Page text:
LES KING let his driver’s licence lapse yesterday. He also celebrated his 100th birthday with family, friends and neighbours.
Among his many congratulatory cards, are two with gold tassels from Queen Elizabeth II and the New Zealand Governor General Patsy Reddy.
He lives independently in a cosy townhouse surrounded by photos of family and memorabilia from his long, colourful life.
Born to Catherine and Henry King, and raised in Wallacetown, he was one of seven siblings, having a brother and five sisters.
Singing, playing accordion, piano and keyboard, Mr King played by ear.
“We made our own music.”
Growing up on a farm, close to the Wallacetown School, Mr King and his siblings only had a short daily walk to school.
Living on a farm with cows, sheep and a large vegetable garden also had other advantages during tough times.
“We lived right through The (Great 1930’s) Depression… we survived.”
He left school at 15, saying he had “learnt enough to spell and count”.
“I had had enough.”
So he headed down the road to work at the Underwood Milk Factory.
But “war interrupted things”, resulting in four years army service in the Pacific including in New Caledonia, Guadalcanal and New Hebrides for 18 months before returning to New Zealand and being redeployed to Italy for more than a year.
“The Japanese came in, and we stayed till the end, then I came home, then I was sent to Italy.”
Aged only 22, in October 17, 1943, Mr King was one of many New Zealanders who took part at the landing on Mono Island in the Solomons against the Japanese.
“It was 20 minutes past six in the morning…
“It was the first time since Gallipoli (1915) that a British force (New Zealand troops) had landed in a sea landing against enemy fire.”
Mr King said he was “always looking for adventure”, which while serving in the army could have had detrimental consequences.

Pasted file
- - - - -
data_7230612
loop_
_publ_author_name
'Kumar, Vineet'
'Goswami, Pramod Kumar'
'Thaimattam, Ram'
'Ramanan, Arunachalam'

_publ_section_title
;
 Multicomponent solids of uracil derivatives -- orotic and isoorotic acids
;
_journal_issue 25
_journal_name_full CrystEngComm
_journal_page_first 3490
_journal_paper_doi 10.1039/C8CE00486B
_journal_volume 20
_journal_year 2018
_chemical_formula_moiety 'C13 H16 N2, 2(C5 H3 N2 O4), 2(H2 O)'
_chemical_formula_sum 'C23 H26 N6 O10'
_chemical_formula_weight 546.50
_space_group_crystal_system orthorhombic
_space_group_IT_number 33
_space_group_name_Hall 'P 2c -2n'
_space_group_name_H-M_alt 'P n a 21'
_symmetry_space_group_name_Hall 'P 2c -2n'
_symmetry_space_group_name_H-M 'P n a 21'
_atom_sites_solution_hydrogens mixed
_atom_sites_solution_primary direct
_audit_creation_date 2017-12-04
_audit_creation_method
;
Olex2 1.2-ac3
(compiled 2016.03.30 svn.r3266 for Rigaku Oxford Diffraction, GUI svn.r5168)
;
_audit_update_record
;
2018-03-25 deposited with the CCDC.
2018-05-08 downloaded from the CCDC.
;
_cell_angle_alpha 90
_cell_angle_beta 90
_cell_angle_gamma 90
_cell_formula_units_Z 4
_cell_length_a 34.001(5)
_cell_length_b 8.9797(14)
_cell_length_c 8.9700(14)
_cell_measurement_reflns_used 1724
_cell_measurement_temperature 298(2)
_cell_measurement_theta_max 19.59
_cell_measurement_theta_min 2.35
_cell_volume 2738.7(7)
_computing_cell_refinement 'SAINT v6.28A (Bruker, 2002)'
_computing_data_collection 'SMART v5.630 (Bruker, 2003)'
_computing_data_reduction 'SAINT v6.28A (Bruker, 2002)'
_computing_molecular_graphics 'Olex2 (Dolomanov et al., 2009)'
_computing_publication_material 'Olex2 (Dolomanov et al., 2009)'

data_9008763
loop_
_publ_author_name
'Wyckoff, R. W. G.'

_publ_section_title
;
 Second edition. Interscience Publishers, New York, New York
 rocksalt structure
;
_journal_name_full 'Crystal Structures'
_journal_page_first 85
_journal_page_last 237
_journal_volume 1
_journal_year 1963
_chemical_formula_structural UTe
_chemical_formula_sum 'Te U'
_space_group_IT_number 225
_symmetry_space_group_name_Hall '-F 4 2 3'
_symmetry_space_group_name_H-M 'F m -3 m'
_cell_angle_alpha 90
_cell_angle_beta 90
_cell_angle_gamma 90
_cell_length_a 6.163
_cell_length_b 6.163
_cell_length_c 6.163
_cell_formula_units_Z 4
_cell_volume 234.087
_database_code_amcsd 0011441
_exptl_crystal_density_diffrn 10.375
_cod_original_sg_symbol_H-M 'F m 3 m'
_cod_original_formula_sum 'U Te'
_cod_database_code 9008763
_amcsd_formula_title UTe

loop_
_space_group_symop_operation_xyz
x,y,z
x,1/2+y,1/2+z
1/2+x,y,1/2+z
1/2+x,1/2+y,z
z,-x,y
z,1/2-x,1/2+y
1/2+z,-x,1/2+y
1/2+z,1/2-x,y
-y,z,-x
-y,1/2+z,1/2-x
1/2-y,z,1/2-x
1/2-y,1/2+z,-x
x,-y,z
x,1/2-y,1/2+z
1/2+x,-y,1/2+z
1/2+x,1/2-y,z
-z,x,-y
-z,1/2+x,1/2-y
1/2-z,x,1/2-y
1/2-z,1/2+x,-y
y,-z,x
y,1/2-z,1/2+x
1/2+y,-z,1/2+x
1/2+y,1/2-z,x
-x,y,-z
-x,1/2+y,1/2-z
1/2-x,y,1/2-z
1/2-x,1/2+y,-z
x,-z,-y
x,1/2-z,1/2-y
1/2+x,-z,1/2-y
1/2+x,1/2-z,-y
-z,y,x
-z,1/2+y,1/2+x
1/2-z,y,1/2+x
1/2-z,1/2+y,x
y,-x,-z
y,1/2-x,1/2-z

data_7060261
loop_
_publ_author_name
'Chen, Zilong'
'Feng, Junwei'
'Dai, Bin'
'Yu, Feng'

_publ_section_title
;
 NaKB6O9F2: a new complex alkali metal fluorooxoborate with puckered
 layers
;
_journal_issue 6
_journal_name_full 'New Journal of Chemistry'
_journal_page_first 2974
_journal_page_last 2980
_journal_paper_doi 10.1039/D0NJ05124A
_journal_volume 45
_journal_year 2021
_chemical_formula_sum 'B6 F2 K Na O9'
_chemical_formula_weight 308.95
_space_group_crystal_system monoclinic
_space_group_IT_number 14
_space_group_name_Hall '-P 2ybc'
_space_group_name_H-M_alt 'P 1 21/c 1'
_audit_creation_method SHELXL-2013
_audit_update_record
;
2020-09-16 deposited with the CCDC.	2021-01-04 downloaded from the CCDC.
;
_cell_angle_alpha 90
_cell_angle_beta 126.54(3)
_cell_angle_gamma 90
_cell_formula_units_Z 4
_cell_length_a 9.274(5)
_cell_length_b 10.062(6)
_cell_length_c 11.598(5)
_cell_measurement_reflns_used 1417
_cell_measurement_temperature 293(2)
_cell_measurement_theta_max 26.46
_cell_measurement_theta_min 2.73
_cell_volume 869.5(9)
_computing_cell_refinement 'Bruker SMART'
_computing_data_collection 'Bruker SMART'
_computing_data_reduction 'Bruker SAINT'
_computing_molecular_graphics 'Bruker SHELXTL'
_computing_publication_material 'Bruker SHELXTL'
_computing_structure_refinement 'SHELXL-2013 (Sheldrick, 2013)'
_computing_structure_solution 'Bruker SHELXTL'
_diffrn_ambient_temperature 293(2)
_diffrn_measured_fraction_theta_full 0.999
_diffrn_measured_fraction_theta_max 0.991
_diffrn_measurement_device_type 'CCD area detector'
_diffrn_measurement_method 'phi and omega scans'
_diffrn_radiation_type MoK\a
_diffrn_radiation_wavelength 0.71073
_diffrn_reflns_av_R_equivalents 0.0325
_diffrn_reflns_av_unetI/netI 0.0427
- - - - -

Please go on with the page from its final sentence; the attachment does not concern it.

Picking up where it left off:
“I was a bit of a devil I suppose. I jumped the fence a few times in New Zealand… and there were a few times I could have got myself killed.”
After the war he returned to work at the Underwood Milk Factory where he worked alongside his future wife, Florence (Flossie).
“There were a lot of girls working there… I had my pick,” he joked.
Mr King worked in packing, making wooden boxes to store the cans of condensed milk reduced cream or coffee and milk, while the future Mrs King filled the cans.
They married in 1946, eventually having six children – four boys and two girls – and lived at at Makarewa for 37 years before retiring to Winton in the early 1980s.
Married for almost 70 years, Mrs King died six years ago, aged 93.
A community minded person, Mrs King was popular.
“The phone was always going,” daughter Judith Smart, of Ashburton, said.
“Mum was a great croquet player, eventually becoming an umpire… and helped increase the membership of the club.”
Mr King’s working life included working at the McSkimming brick works. He also spent 20 seasons at the Makarewa Freezing Works and was a groundsman at Southland Boys’ High School in Invercargill for five years.
It was his youngest sister Florrie’s death, in 2008, which spurred him to write his memoirs, well over 150 pages, which had since been published.
“I had turned 80 and decided to write my memoirs. Florrie was the last one [of my siblings].”
Over ten decades… there were many times to remember and much to celebrate yesterday.